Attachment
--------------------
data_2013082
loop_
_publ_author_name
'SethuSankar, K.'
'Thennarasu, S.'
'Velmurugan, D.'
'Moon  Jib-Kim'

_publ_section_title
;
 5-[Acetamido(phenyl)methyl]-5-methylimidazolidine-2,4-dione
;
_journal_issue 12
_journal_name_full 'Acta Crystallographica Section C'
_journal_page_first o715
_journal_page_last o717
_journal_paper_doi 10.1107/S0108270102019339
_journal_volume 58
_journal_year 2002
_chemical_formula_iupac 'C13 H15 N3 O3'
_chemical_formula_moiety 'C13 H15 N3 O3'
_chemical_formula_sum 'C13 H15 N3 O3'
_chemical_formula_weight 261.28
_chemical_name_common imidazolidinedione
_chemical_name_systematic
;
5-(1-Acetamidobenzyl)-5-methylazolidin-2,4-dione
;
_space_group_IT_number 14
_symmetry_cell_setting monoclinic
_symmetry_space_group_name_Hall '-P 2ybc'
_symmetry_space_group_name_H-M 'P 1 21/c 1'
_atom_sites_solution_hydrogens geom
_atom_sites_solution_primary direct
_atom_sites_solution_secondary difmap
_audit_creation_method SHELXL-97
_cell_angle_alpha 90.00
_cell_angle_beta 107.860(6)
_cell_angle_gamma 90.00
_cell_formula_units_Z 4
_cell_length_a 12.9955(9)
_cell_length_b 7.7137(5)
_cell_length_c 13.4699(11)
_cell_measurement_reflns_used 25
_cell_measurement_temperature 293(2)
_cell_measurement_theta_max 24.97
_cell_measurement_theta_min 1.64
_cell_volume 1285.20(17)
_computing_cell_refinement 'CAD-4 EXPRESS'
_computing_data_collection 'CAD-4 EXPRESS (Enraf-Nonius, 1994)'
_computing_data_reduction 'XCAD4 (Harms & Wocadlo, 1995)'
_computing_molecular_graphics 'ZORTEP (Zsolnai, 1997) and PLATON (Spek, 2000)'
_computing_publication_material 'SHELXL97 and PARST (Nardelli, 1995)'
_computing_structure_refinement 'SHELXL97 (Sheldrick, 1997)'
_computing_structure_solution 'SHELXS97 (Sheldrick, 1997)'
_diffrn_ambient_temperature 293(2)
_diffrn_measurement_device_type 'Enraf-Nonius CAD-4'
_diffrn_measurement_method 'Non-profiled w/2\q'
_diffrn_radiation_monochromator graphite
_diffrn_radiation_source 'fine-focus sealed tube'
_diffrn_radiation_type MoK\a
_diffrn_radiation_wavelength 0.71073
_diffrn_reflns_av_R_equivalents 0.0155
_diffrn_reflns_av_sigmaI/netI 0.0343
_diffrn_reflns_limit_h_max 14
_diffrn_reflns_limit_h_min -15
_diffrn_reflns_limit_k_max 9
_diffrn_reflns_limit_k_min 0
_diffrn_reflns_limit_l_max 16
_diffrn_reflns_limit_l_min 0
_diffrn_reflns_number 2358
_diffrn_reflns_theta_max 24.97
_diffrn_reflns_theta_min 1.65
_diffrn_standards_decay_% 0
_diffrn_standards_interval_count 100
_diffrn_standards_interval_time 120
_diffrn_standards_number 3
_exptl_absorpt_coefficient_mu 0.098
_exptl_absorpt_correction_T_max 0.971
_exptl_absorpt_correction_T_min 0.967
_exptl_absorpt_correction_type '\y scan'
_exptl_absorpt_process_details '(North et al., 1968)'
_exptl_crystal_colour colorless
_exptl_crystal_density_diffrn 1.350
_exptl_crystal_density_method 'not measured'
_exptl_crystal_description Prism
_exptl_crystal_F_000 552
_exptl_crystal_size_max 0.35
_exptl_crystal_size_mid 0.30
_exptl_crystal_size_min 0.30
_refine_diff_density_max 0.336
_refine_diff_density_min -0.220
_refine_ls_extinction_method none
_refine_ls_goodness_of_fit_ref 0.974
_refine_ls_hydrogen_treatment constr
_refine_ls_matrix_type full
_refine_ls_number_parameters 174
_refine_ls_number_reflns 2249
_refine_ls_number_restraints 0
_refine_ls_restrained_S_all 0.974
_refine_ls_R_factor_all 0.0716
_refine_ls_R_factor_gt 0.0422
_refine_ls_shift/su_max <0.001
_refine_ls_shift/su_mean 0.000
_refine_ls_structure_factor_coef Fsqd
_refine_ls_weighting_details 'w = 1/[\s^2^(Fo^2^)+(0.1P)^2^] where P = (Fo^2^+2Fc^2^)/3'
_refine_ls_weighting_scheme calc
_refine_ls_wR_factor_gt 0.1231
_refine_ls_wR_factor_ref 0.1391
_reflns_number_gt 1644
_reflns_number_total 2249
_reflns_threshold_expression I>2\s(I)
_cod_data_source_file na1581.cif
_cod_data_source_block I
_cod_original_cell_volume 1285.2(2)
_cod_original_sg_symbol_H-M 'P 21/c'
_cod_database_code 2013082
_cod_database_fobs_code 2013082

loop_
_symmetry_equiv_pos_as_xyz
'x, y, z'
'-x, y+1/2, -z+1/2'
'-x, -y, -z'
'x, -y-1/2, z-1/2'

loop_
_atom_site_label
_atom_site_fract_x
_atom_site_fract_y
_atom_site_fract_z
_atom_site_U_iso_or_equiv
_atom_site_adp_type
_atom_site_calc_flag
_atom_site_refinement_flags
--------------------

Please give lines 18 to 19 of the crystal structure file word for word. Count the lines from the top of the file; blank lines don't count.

_journal_year 2002
_chemical_formula_iupac 'C13 H15 N3 O3'